Increased right ventricular afterload alters left ventricular function in newborn lambs

Jay M Milstein, Stephen H. Bennett

Research output: Contribution to journalArticle

7 Citations (Scopus)

Abstract

The effects of acutely increased right ventricular afterload induced by mechanical constriction of the main pulmonary artery or with alveolar hypoxia on function of the left ventricle were assessed in six and nine lambs, respectively (aged 1 to 3 days). Mechanical constriction of the main pulmonary artery in newborn lambs compromised left ventricular function with significant decreases in systemic blood flow and the peak first derivative of left ventricular pressure when considered simultaneously and as single variables. In contrast, alveolar hypoxia augmented left ventricular function with significant increases in systemic blood flow and the peak first derivative of left ventricular pressure when considered simultaneously or as single variables. Interaction appears to exist between the right and left ventricles during the newborn period. The mechanically increased afterload may have compromised left ventricular function by altering its end-diastolic size, inotropic state, or both. On the other hand, the augmented left ventricular function in the presence of hypoxia may have been due to an increase in inotropic background. The clinical implications in some infants with pulmonary hypertension and left ventricular dysfunction are raised.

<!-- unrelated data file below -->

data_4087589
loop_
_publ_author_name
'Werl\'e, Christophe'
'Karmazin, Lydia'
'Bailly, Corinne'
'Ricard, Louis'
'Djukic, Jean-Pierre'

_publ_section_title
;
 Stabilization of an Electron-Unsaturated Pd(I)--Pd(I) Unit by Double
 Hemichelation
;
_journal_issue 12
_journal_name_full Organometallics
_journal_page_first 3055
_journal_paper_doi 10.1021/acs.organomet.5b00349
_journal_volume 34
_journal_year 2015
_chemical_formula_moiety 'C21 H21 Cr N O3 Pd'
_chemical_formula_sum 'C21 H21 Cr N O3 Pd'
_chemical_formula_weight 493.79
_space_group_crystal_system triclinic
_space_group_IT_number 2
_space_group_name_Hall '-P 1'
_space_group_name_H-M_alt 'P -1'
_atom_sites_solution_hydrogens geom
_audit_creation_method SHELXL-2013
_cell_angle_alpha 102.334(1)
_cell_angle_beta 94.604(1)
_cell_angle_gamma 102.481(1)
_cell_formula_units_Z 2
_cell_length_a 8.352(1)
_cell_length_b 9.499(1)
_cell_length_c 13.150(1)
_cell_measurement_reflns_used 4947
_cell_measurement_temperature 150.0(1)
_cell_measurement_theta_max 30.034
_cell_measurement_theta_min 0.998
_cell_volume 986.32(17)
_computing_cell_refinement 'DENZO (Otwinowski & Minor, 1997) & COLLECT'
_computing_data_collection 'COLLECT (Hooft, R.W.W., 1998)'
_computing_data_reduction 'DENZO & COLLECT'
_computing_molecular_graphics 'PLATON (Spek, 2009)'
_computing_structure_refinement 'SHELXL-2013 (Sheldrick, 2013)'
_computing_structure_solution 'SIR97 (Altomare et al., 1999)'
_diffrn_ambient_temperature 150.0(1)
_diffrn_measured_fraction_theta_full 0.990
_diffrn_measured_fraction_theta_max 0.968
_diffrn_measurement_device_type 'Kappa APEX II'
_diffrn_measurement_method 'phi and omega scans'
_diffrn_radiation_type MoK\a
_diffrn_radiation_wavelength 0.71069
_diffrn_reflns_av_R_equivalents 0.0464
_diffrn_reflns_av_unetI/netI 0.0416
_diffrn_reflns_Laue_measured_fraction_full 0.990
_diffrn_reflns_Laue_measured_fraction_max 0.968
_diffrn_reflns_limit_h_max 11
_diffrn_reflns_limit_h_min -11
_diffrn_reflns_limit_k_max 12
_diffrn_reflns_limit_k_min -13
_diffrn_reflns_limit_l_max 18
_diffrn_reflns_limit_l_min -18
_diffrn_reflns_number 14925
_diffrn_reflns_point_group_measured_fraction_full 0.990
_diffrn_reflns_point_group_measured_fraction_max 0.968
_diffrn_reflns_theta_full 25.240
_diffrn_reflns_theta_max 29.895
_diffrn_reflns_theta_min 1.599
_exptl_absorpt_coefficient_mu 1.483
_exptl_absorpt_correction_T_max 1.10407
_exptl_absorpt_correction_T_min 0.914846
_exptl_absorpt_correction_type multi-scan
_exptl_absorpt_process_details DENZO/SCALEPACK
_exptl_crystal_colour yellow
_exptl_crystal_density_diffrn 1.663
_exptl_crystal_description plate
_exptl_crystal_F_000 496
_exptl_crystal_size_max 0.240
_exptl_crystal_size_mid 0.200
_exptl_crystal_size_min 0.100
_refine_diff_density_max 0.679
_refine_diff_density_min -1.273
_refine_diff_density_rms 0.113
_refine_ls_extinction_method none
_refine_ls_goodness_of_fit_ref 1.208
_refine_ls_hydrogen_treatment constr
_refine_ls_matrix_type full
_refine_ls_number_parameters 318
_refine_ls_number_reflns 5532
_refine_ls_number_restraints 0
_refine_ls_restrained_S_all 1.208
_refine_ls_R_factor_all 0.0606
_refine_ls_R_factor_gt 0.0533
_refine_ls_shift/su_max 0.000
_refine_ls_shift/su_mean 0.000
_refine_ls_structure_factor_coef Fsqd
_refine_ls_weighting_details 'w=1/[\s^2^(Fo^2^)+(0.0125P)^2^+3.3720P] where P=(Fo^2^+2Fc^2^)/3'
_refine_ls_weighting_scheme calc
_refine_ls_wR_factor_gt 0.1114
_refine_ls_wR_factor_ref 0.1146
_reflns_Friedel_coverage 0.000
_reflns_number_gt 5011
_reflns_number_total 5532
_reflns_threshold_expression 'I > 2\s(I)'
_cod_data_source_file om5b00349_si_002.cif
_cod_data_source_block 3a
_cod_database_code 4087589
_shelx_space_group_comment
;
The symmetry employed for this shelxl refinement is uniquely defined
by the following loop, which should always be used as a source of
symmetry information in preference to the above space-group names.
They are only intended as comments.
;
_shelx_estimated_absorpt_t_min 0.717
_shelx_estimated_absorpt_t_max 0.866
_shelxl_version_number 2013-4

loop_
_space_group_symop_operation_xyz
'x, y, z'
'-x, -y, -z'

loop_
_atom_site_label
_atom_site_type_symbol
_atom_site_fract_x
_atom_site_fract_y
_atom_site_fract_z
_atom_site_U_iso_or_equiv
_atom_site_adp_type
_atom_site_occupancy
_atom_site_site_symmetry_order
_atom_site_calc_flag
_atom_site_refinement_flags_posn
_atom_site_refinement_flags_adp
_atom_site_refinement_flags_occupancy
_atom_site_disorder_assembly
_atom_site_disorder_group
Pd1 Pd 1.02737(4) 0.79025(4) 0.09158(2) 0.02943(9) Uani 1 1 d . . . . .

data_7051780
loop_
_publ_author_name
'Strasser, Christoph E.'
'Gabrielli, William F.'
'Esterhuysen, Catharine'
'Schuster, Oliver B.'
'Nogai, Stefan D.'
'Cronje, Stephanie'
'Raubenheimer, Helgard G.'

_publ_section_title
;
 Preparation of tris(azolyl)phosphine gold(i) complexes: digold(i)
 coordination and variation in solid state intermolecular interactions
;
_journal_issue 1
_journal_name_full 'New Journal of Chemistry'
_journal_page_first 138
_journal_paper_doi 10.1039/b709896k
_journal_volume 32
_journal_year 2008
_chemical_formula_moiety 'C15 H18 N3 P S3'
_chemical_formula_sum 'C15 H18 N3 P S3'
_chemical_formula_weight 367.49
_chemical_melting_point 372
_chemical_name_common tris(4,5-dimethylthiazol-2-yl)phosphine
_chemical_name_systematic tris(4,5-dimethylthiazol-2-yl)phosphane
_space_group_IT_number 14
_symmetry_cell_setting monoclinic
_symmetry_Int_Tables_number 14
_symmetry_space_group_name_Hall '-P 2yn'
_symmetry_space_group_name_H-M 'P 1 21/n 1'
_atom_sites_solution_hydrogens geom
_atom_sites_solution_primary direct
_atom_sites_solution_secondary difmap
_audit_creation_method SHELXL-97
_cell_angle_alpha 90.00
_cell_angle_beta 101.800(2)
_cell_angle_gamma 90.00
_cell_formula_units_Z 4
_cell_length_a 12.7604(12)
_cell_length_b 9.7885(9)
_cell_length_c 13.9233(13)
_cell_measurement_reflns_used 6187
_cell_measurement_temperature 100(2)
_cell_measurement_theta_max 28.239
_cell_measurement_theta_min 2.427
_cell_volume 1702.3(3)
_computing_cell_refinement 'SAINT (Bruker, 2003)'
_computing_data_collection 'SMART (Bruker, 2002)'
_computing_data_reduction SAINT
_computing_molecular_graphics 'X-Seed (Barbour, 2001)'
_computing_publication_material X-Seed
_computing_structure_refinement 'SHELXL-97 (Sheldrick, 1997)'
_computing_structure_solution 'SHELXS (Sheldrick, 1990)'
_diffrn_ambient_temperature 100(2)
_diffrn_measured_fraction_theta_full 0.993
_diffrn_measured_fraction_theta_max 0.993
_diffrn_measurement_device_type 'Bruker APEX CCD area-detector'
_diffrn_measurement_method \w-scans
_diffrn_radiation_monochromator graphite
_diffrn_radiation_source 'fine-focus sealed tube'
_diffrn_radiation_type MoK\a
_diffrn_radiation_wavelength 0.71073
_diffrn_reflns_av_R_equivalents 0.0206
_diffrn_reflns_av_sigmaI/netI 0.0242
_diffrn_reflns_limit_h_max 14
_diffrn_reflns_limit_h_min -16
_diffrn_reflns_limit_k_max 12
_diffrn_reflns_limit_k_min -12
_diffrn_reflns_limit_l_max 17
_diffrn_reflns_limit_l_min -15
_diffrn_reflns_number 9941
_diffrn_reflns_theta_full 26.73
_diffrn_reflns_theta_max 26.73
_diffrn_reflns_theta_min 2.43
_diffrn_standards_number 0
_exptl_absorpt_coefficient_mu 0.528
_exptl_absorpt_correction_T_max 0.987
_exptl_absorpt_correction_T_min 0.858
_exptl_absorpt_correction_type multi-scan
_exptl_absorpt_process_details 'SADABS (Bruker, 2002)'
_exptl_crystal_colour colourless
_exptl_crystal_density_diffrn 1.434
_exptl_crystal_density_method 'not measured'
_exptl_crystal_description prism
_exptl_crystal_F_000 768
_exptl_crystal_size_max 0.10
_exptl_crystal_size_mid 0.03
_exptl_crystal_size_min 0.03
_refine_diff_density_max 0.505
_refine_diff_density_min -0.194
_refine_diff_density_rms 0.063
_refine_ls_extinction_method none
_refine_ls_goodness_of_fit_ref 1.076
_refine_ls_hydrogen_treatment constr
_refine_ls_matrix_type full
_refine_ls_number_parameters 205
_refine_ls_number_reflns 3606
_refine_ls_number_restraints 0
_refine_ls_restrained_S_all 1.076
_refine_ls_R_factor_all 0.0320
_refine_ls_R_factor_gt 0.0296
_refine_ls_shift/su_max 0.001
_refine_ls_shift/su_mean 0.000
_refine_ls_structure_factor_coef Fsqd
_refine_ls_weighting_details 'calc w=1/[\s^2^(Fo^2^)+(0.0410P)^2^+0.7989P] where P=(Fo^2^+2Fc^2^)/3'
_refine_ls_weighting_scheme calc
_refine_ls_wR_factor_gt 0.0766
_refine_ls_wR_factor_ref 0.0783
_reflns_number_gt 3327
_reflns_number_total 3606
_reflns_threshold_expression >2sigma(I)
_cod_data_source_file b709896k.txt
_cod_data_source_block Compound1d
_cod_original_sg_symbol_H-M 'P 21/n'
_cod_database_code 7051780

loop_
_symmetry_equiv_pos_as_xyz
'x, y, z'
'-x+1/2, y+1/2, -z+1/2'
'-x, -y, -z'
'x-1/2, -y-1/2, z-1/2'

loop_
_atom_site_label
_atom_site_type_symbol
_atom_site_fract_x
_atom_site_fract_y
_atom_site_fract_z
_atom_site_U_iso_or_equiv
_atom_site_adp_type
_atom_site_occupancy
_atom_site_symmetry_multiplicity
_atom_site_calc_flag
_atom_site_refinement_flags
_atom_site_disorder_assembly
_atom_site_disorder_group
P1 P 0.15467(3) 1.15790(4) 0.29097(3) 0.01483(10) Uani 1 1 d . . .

Original languageEnglish (US)
Pages (from-to)369-377
Number of pages9
JournalAmerican Heart Journal
Volume114
Issue number2
DOIs
StatePublished - 1987

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Left Ventricular Function
Newborn Infant
Heart Ventricles
Ventricular Pressure
Constriction
Pulmonary Artery
Left Ventricular Dysfunction
Pulmonary Hypertension
Hypoxia

ASJC Scopus subject areas

  • Cardiology and Cardiovascular Medicine

Cite this

Increased right ventricular afterload alters left ventricular function in newborn lambs. / Milstein, Jay M; Bennett, Stephen H.

In: American Heart Journal, Vol. 114, No. 2, 1987, p. 369-377.

Research output: Contribution to journalArticle

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